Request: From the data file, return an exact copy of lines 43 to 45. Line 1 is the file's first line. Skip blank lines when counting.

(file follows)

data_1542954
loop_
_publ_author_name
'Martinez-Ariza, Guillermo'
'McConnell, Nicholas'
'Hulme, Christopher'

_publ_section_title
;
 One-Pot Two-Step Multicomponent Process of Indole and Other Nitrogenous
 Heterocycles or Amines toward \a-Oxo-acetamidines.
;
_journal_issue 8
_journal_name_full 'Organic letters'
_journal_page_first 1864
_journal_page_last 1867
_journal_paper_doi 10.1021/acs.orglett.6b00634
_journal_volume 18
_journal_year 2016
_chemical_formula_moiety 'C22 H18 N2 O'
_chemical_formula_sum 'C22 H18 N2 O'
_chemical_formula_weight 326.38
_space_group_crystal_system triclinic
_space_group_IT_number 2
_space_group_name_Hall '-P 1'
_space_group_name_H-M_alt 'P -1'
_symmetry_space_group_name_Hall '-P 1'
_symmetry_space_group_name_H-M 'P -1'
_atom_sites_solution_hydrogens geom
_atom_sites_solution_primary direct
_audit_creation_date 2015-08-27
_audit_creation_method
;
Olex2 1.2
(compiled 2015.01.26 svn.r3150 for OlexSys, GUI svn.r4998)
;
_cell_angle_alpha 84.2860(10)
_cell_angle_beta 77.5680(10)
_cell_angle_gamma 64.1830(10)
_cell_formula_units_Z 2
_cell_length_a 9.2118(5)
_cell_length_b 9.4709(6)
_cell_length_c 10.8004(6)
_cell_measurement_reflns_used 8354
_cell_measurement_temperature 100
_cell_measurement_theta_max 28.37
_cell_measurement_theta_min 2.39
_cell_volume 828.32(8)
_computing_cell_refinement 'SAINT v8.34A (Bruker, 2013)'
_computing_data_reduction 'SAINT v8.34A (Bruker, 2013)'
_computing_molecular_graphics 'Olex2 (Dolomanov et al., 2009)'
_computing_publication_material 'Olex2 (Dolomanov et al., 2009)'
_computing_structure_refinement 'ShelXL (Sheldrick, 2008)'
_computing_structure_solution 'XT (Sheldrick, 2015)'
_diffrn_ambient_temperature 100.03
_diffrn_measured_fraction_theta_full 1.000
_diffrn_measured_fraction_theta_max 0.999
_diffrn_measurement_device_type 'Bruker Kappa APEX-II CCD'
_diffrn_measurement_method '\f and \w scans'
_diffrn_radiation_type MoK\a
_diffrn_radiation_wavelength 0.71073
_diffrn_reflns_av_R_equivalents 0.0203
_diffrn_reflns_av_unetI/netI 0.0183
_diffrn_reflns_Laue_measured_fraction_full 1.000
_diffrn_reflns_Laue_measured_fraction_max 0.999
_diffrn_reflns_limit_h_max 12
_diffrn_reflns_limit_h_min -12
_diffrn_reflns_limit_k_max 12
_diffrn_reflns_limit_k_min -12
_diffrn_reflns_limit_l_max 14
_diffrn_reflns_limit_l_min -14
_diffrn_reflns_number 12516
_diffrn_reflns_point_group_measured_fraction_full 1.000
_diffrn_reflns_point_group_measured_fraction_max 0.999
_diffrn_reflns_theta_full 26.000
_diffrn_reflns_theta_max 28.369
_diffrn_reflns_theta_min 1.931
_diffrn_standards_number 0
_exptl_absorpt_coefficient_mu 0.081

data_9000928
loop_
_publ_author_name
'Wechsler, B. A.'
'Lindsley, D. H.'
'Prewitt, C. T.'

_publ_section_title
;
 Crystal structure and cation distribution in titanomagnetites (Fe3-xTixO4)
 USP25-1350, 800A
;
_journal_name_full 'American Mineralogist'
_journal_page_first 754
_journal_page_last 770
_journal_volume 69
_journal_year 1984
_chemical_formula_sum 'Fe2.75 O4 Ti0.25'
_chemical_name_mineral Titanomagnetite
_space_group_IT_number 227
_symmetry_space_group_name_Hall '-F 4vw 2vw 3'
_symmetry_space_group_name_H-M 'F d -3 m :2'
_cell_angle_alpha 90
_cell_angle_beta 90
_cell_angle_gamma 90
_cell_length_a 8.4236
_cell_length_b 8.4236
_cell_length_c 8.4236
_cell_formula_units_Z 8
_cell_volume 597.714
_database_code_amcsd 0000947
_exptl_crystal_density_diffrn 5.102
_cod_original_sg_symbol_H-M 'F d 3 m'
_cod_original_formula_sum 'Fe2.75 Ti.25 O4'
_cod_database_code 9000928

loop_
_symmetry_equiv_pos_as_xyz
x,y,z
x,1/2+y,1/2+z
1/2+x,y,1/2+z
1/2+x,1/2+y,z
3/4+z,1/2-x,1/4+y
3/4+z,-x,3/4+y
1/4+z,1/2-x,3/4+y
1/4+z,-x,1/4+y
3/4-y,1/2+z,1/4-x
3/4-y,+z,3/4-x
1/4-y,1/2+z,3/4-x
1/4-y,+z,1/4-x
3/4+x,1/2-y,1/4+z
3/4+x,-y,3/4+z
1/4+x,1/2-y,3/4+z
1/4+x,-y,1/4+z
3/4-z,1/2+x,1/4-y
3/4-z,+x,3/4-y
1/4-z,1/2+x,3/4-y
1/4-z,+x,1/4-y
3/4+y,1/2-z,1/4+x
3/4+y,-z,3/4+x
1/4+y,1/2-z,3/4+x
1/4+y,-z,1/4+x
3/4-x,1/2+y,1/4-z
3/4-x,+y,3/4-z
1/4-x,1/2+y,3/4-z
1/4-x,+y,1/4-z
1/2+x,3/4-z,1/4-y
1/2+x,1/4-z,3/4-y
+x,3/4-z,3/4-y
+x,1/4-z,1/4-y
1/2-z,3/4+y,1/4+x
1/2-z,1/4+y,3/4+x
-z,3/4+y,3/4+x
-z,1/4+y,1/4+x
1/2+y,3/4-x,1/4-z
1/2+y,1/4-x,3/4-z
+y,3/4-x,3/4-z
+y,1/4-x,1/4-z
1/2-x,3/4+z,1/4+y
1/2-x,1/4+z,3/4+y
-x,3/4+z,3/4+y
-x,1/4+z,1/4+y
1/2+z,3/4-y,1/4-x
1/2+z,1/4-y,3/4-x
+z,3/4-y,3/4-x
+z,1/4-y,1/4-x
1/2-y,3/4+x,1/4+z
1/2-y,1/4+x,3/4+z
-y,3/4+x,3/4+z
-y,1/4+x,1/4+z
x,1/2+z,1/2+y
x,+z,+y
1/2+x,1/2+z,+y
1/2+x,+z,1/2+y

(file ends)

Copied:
_cell_measurement_reflns_used 8354
_cell_measurement_temperature 100
_cell_measurement_theta_max 28.37